Which name?

Last week, I published a post about “What am I?” in reference to categorization of my blog. Today, however, I want to look at “Who am I?” But in this case, “I” refers to the blog writer, rather than the blog.

And before anyone asks or assumes, no, I am not undergoing any sort of existential crisis!

Today, while at UW-Stout’s annual Engagement Sessions, I overheard a conversation about addressing someone by first name, and I had mused that it seems more common to use first names when not in a professional setting, and to not use them otherwise. There is also the idea of “first name basis.”

For example, in primary and secondary school, I NEVER called my teachers by first name, even if I knew what the first name was. In these levels of school, there is definitely a power and status difference between the students and the adults. However, I knew what some of their names were as I got into middle and high school, but did not call them by said first names until after graduation (and even then, sometimes).

In fact, let me give a few examples of when teachers became First-Name Bases:

  • Ann Ellenberger, whom I honored on National Teacher Day, I continued to call by last name until a few years ago.
  • Most of the other teachers on that post I have started referring to by first name. They are now some of my friends, and once a person becomes a friend instead of a superior, it is appropriate to be on a first-name basis.
  • Yet, there were a few times where it seemed somewhat weird calling someone by first name…
    • Just before I graduated from high school, when I was getting signatures for my yearbook, I requested a signature from Gary Czapla, one of the assistant principals. He said, after I addressed him as Mr. Czapla, “You’re almost an alum. You can call me Gary from now on.”
    • In 2013, I called my third-grade teacher, Marty Payne, on her birthday, and it felt weird calling her by first name (or even calling her), considering that I had not seen her since I left Fort Dodge, seventeen years to the prior.
    • Similarly, today, I called my 11th-grade AP US History teacher, Brent Toalson. It felt strange to call him by first name, for the same reason as with Marty.

This awkwardness came to me a bit when I was a graduate student TA. I never had a policy about how to be addressed, because “Prof. Weiss” or “Dr. Weiss” was obviously wrong, and “Mr. Weiss” felt too hoity-toity. Despite not having a policy, all of my students referred to me as “Noah.”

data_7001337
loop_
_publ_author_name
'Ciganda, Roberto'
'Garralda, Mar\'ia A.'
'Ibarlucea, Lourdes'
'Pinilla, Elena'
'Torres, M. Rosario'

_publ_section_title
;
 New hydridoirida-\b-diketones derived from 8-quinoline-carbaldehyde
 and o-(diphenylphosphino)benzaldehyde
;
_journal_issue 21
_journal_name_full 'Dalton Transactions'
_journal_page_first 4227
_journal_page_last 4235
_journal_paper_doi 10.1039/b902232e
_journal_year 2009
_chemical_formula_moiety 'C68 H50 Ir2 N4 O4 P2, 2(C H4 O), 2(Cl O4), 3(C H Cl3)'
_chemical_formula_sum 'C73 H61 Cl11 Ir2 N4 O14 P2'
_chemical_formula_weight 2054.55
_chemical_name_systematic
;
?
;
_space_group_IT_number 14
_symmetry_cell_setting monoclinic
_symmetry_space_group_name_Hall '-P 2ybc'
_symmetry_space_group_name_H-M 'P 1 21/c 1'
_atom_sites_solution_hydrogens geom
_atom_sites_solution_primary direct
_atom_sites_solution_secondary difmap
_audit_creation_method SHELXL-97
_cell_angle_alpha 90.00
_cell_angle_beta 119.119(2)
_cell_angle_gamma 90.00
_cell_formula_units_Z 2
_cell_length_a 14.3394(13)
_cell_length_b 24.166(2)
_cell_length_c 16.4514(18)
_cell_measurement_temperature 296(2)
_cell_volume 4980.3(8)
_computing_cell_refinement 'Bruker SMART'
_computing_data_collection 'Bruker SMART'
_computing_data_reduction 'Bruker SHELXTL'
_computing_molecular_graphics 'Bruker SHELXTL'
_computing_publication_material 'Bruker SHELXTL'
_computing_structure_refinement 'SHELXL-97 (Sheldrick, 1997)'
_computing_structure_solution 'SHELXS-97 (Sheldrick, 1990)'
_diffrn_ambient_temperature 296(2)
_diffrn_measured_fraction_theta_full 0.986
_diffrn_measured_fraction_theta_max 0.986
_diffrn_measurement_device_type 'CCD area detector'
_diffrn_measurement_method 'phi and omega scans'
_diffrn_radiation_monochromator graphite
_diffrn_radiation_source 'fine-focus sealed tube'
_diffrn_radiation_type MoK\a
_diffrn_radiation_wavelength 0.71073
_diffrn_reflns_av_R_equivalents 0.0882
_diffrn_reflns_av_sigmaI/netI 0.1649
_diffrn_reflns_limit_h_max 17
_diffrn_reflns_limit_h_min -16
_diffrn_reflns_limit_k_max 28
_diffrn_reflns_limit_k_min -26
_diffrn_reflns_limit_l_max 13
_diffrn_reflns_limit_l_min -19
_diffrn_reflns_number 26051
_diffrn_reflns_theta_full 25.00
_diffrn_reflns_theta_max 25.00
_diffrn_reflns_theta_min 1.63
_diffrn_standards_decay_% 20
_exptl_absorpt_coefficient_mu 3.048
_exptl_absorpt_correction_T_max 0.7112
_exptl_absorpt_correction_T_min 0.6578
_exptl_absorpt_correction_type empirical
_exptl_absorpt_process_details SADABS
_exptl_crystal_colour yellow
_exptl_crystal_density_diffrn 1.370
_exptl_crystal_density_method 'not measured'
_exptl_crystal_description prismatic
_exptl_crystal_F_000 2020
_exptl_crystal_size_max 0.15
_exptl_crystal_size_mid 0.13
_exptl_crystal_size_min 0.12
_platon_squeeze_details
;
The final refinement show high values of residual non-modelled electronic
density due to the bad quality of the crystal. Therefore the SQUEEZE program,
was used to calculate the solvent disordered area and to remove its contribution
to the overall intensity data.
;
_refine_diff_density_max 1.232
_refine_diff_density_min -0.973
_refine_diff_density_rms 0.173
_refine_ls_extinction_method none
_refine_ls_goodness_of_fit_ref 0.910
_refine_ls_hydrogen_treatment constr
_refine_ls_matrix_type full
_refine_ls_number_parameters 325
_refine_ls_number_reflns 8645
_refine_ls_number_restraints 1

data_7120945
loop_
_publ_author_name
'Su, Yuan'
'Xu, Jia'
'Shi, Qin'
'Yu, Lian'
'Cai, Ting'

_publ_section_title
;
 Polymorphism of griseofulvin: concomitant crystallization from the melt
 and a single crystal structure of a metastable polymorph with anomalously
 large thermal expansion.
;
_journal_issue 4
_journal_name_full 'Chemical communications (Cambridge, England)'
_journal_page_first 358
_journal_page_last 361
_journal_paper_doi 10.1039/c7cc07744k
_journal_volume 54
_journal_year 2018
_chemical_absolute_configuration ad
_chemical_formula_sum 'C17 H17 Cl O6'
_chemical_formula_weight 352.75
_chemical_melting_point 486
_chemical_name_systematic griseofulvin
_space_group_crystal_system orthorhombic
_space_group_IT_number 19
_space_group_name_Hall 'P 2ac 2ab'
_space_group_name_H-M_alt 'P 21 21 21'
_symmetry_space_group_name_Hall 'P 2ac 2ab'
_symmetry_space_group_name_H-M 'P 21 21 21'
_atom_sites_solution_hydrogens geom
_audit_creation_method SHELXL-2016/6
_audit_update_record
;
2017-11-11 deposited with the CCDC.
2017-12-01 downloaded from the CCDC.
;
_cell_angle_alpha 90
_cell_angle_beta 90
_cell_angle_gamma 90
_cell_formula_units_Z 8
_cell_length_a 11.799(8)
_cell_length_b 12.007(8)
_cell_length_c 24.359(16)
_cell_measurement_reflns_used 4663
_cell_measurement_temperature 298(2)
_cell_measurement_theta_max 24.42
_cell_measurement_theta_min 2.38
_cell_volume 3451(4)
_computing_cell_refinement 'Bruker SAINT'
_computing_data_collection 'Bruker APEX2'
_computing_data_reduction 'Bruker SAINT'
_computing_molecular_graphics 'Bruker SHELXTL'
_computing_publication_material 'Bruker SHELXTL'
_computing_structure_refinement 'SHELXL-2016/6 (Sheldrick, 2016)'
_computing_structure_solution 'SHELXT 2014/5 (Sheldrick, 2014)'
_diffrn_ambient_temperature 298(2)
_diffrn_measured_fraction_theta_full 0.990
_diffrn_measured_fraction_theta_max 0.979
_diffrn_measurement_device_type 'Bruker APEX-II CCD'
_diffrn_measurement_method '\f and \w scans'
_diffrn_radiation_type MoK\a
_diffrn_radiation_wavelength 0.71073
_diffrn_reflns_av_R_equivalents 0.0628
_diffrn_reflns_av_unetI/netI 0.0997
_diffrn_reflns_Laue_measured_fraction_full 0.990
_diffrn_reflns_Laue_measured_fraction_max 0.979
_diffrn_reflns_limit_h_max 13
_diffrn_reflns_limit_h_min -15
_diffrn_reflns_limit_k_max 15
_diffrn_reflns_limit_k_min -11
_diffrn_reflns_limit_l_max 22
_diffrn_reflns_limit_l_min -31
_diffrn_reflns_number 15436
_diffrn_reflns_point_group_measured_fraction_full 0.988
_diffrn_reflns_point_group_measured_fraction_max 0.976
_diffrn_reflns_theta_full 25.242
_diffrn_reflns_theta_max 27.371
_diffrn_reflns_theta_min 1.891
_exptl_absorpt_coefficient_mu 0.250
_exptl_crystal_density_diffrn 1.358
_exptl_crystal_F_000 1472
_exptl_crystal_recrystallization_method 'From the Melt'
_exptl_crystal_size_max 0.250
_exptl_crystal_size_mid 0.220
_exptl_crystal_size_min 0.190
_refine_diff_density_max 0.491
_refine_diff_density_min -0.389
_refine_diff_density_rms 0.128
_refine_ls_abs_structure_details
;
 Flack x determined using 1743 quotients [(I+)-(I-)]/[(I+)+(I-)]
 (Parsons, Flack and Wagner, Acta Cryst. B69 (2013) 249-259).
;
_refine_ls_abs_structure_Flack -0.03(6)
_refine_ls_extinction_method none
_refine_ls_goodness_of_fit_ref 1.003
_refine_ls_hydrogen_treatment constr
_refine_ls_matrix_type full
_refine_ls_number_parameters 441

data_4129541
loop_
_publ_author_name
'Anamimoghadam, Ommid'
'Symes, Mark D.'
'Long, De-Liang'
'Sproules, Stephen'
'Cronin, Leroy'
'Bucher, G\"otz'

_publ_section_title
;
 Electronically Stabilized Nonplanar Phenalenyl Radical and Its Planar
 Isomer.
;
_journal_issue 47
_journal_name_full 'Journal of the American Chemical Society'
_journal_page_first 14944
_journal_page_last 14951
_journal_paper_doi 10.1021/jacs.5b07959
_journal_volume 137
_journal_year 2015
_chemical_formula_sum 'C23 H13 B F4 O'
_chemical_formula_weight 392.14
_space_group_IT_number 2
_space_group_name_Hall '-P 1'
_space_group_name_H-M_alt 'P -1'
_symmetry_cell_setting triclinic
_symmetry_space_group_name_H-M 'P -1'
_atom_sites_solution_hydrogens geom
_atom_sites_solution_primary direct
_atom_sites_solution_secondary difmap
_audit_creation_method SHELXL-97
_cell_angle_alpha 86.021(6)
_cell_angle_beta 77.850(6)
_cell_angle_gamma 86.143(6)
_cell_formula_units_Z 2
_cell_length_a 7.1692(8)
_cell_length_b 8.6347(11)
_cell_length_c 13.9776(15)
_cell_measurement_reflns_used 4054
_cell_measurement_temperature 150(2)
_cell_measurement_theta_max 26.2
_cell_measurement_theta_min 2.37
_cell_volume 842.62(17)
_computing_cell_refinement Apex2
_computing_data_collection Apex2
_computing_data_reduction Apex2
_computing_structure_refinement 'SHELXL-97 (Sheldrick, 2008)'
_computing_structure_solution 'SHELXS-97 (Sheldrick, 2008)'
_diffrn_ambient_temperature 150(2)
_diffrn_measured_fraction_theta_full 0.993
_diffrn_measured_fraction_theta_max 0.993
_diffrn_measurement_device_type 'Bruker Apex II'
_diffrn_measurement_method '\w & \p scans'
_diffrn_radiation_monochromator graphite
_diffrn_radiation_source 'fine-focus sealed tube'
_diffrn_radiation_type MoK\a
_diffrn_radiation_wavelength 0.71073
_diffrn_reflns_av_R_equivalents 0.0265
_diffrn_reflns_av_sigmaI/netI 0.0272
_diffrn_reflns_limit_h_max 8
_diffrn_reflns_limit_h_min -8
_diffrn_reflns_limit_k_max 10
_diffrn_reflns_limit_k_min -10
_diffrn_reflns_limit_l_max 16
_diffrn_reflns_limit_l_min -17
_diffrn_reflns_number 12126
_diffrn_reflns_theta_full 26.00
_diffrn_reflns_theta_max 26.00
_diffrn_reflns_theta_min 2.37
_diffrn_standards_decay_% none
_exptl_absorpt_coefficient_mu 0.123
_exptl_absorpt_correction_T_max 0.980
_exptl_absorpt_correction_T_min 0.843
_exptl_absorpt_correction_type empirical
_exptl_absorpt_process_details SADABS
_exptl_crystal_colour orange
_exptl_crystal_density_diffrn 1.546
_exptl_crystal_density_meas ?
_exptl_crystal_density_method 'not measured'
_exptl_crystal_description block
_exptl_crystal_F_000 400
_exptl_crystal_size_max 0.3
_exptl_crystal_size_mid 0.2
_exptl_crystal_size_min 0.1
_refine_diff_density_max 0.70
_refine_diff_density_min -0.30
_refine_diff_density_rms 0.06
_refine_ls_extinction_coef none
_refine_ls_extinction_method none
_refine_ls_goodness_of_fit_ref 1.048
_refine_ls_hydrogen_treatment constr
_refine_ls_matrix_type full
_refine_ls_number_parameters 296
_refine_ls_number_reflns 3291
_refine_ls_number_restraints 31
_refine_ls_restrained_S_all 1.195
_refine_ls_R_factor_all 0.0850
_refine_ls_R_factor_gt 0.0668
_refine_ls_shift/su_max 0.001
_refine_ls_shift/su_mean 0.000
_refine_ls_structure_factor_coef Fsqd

Now that I am a Lecturer, there’s a further distance than the Grad Student-Student distance, even though some of my students may be older than me! In my syllabi, I do not have any policy as to how to address me. I will answer to either “Dr. Weiss” or “Noah,” given that my syllabus has “Dr. Noah Weiss” as my title.

(However, I did do one thing: I added the parenthetical “last name rhymes with peace” since 90% of people mispronounce my last name the first time!)

The more burning questions for me, and maybe for others in my position (i.e., contracted academic staff): Toward which of the following people would you use first-name or last-name basis? Why?

  • Colleagues that are in non-tenure track positions
  • Colleagues that are in tenure-track positions
  • Tenured faculty at your university
  • Collaborators for research or other scholarly activity

And one more thing for thought: What is your take on the construct Title plus First Name? (e.g. Dr. Noah in my case)?


Math 121: 9 days.

Rosh Hashanah: 14 days.

Memorial Stadium: 53 days.

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2 thoughts on “Which name?

  1. Noah, my policy after leaving grad school was to force myself to use first names for colleagues (now it comes pretty naturally). The thinking is that you want them to see you as their peer, and not a student or subordinate. Even if they are tenured faculty, they usually aren’t your “boss,” so it can introduce unnecessary/awkward power dynamics to call them by their title. I do make some exceptions, mostly for people who I do not know personally who are in a named position like “dean” or “provost,” etc.

    I found in my first year of teaching that my students explicitly wanted to know what they should call me, so I’ll be interested to hear how your current strategy works out! I quickly nixed the idea of going by my first name (also due to power dynamic issues), although it seems this is more of a problem for women rather than men.


    • Thanks for the input, Haley! That was in my line of thinking that I would go by first names for my colleagues, but use titles for those who have specific offices.

      Another question: what about colloquium speakers? Are they “colleagues” in the sense of being called by first name?


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